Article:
Update: On 6th October 2015 the Department of Sate posted a set of documents relating to this conference. I have added that material below under the heading: Conflict Antiquities: Forging a Public/Private Response to Save the Endangered Patrimony of Iraq and Syria
Conflict Antiquities: Forging a Public/Private Response to Save Iraq and Syria's Endangered Cultural Heritage
The Department of State and The Metropolitan Museum of Art are co-sponsoring an experts’ symposium at The Metropolitan Museum of Art on September 29 from 4:30 to 7:00 p.m. that will feature two panels reviewing international cooperation against the looting and trafficking of antiquities from the conflict in Iraq and Syria...
Opening speakers include Deputy Secretary of State Antony Blinken, Director and CEO of The Metropolitan Museum of Art Thomas P. Campbell, and UNESCO Director-General Irina Bokova, followed by two panels.
Speakers on the first panel on “Looting and Destruction of Iraqi and Syrian Cultural Heritage; What We Know, What Can Be Done” were:
- Michael Danti, American Schools of Oriental Research [See below]
- Andrew Keller, Deputy Assistant Secretary of State, Bureau of Economic and Business Affairs, Department of State [See below]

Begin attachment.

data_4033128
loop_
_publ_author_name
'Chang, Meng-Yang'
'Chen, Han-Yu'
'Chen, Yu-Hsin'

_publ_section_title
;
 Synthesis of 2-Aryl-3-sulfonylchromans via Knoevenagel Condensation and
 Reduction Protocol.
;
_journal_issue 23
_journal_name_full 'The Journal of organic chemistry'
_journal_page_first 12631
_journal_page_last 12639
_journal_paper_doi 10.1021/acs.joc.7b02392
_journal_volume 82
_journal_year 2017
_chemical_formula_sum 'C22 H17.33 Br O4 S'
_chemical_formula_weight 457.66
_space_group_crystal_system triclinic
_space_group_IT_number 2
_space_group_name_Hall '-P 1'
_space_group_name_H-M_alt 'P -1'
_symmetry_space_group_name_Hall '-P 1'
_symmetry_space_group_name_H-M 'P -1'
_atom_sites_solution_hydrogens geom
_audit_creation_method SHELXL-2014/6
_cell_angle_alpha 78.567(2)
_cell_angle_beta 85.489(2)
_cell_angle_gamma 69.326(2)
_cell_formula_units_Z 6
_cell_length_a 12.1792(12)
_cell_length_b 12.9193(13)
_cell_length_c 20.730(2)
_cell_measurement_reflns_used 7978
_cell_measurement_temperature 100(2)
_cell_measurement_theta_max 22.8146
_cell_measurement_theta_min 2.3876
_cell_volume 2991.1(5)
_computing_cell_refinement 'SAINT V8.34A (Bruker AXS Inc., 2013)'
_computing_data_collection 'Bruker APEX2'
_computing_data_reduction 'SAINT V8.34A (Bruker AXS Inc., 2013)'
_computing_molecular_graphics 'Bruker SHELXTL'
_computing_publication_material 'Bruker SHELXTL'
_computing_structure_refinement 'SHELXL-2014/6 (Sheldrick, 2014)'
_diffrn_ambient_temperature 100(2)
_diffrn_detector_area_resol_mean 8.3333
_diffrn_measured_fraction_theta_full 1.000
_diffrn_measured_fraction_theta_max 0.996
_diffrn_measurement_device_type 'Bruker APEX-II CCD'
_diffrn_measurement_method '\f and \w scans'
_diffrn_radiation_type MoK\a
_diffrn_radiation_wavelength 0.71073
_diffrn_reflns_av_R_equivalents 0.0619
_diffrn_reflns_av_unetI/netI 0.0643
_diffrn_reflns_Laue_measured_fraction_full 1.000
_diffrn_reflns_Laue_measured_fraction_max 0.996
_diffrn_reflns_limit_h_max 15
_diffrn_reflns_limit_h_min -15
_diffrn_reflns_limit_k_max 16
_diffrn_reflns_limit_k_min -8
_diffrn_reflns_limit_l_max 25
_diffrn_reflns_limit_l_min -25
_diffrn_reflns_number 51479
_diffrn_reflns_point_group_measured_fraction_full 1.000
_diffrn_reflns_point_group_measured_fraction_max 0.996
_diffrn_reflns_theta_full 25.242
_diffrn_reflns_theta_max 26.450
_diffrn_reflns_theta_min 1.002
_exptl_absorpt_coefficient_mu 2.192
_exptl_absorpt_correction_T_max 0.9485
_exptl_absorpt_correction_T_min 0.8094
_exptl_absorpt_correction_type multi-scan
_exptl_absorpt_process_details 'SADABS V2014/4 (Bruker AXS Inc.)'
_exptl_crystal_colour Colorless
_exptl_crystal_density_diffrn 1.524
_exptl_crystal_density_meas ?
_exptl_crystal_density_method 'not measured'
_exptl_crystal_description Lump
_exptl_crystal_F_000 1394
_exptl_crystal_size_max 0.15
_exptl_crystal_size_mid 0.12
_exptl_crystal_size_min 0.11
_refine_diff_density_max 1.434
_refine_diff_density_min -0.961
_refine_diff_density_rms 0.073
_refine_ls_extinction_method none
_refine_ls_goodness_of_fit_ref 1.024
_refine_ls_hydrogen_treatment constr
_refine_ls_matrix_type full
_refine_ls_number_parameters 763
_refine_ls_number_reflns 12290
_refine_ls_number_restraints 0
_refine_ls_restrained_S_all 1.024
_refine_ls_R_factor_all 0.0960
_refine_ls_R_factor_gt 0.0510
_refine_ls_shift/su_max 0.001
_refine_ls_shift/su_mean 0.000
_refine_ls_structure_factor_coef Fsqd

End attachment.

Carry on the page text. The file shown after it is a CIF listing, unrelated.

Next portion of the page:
- Robert Hartung, Deputy Assistant Secretary of State, Bureau of Diplomatic Security, Department of State [See below]
- Lev Kubiak, Assistant Director, International Operations, Homeland Security Investigations, Department of Homeland Security
- Richard W. Downing, Deputy Assistant Attorney General, U.S. Department of Justice
- Mauro Miedico, Chief of Section, Terrorism Prevention Branch, United Nations Office on Drugs and Crime
Speakers on the second panel on “The Role of Private Institutions and Collectors in Fostering Best Practices and Public Education” were:
- Jennifer Janisch, Investigative Producer, CBS News [See below]
- Sharon Cott, Senior Vice President, Secretary, and General Counsel, The Metropolitan Museum of Art
- Ute Wartenberg Kagan, Executive Director, American Numismatic Society [See below]
- Markus Hilgert, Director, Pergamon Museum [See below]
- Sandy Cobden, General Counsel, Christie’s Auction House
- Wolfgang Weber, Head of Global Regulatory Policy, eBay
Under Secretary of State for Public Diplomacy and Public Affairs Richard Stengel will speak at the conclusion of the event.Morag Kersel assembled the Twitter traffic on the hashtag #HeritageInPeril as follows:
Needless to say there will continue to be residual comment using that hashtag. Many thanks in particular to Andrew Reinhard and Christopher Jones who were present in the room and who live-tweeted the conference making it live for us who were not there especially after the video stream went dead in the second half of the program.
In the first panel:
- Video of Assistant Secretary Ryan's introductory comments at the Symposium on Conflict Antiquities
- Video of Deputy Secretary Blinken's introductory comments on Endangered Patrimony of Iraq and Syria Among other things he highlighted the Nimrud ivory looted from the Mosul Museum. [n.b. Eight volumes of final publications of Ivories from Nimrud are available online, open access], and recovered in the Abu Sayyaf raid.